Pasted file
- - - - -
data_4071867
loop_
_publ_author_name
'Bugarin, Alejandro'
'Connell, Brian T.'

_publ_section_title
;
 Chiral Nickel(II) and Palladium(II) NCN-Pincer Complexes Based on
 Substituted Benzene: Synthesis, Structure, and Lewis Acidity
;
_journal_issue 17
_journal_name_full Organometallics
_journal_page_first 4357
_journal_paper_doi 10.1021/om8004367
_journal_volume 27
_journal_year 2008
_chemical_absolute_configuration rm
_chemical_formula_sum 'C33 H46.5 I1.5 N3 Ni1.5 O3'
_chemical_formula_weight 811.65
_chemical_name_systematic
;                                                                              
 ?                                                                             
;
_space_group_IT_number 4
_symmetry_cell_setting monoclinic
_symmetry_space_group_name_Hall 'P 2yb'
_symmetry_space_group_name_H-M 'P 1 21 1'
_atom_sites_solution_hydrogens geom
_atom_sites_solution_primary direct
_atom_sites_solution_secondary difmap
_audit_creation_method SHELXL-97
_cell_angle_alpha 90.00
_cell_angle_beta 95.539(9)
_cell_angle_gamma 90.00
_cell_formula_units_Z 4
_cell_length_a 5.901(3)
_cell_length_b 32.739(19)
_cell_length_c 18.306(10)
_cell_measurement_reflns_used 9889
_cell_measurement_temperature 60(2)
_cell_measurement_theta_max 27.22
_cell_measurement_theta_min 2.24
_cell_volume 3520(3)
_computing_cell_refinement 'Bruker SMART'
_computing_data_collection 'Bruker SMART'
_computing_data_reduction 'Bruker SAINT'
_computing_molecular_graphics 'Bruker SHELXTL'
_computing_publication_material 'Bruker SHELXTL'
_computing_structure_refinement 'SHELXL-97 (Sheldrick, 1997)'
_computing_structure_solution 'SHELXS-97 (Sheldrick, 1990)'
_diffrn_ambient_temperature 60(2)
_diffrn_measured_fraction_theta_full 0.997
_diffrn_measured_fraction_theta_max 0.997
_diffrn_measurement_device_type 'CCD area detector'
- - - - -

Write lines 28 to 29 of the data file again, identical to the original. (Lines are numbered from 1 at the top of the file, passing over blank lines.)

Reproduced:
_atom_sites_solution_hydrogens geom
_atom_sites_solution_primary direct